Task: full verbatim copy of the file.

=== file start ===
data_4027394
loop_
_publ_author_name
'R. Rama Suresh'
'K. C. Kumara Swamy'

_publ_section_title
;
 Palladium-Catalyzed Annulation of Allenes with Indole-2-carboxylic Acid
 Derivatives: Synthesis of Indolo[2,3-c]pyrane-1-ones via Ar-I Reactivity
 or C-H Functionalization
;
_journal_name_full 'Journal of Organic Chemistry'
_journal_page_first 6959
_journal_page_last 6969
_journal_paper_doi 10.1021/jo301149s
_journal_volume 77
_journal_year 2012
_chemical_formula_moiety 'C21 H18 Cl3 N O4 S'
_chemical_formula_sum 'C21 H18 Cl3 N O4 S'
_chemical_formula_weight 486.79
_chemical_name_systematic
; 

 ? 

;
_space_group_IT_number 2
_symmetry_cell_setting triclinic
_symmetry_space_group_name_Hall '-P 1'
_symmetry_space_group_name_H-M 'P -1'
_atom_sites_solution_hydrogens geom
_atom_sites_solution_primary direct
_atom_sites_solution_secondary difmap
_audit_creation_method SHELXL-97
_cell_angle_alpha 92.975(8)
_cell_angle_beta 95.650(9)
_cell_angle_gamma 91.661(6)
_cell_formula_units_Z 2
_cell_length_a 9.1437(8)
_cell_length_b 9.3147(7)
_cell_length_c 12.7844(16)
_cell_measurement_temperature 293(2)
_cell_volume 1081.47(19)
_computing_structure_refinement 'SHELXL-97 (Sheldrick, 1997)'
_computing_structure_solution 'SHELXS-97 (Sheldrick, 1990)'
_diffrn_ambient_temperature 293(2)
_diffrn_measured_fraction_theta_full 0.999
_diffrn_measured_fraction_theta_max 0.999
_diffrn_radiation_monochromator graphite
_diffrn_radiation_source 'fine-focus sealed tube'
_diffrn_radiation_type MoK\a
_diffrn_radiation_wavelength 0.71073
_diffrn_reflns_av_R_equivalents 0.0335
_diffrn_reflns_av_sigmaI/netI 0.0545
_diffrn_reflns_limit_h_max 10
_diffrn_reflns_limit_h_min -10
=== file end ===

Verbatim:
data_4027394
loop_
_publ_author_name
'R. Rama Suresh'
'K. C. Kumara Swamy'

_publ_section_title
;
 Palladium-Catalyzed Annulation of Allenes with Indole-2-carboxylic Acid
 Derivatives: Synthesis of Indolo[2,3-c]pyrane-1-ones via Ar-I Reactivity
 or C-H Functionalization
;
_journal_name_full 'Journal of Organic Chemistry'
_journal_page_first 6959
_journal_page_last 6969
_journal_paper_doi 10.1021/jo301149s
_journal_volume 77
_journal_year 2012
_chemical_formula_moiety 'C21 H18 Cl3 N O4 S'
_chemical_formula_sum 'C21 H18 Cl3 N O4 S'
_chemical_formula_weight 486.79
_chemical_name_systematic
; 

 ? 

;
_space_group_IT_number 2
_symmetry_cell_setting triclinic
_symmetry_space_group_name_Hall '-P 1'
_symmetry_space_group_name_H-M 'P -1'
_atom_sites_solution_hydrogens geom
_atom_sites_solution_primary direct
_atom_sites_solution_secondary difmap
_audit_creation_method SHELXL-97
_cell_angle_alpha 92.975(8)
_cell_angle_beta 95.650(9)
_cell_angle_gamma 91.661(6)
_cell_formula_units_Z 2
_cell_length_a 9.1437(8)
_cell_length_b 9.3147(7)
_cell_length_c 12.7844(16)
_cell_measurement_temperature 293(2)
_cell_volume 1081.47(19)
_computing_structure_refinement 'SHELXL-97 (Sheldrick, 1997)'
_computing_structure_solution 'SHELXS-97 (Sheldrick, 1990)'
_diffrn_ambient_temperature 293(2)
_diffrn_measured_fraction_theta_full 0.999
_diffrn_measured_fraction_theta_max 0.999
_diffrn_radiation_monochromator graphite
_diffrn_radiation_source 'fine-focus sealed tube'
_diffrn_radiation_type MoK\a
_diffrn_radiation_wavelength 0.71073
_diffrn_reflns_av_R_equivalents 0.0335
_diffrn_reflns_av_sigmaI/netI 0.0545
_diffrn_reflns_limit_h_max 10
_diffrn_reflns_limit_h_min -10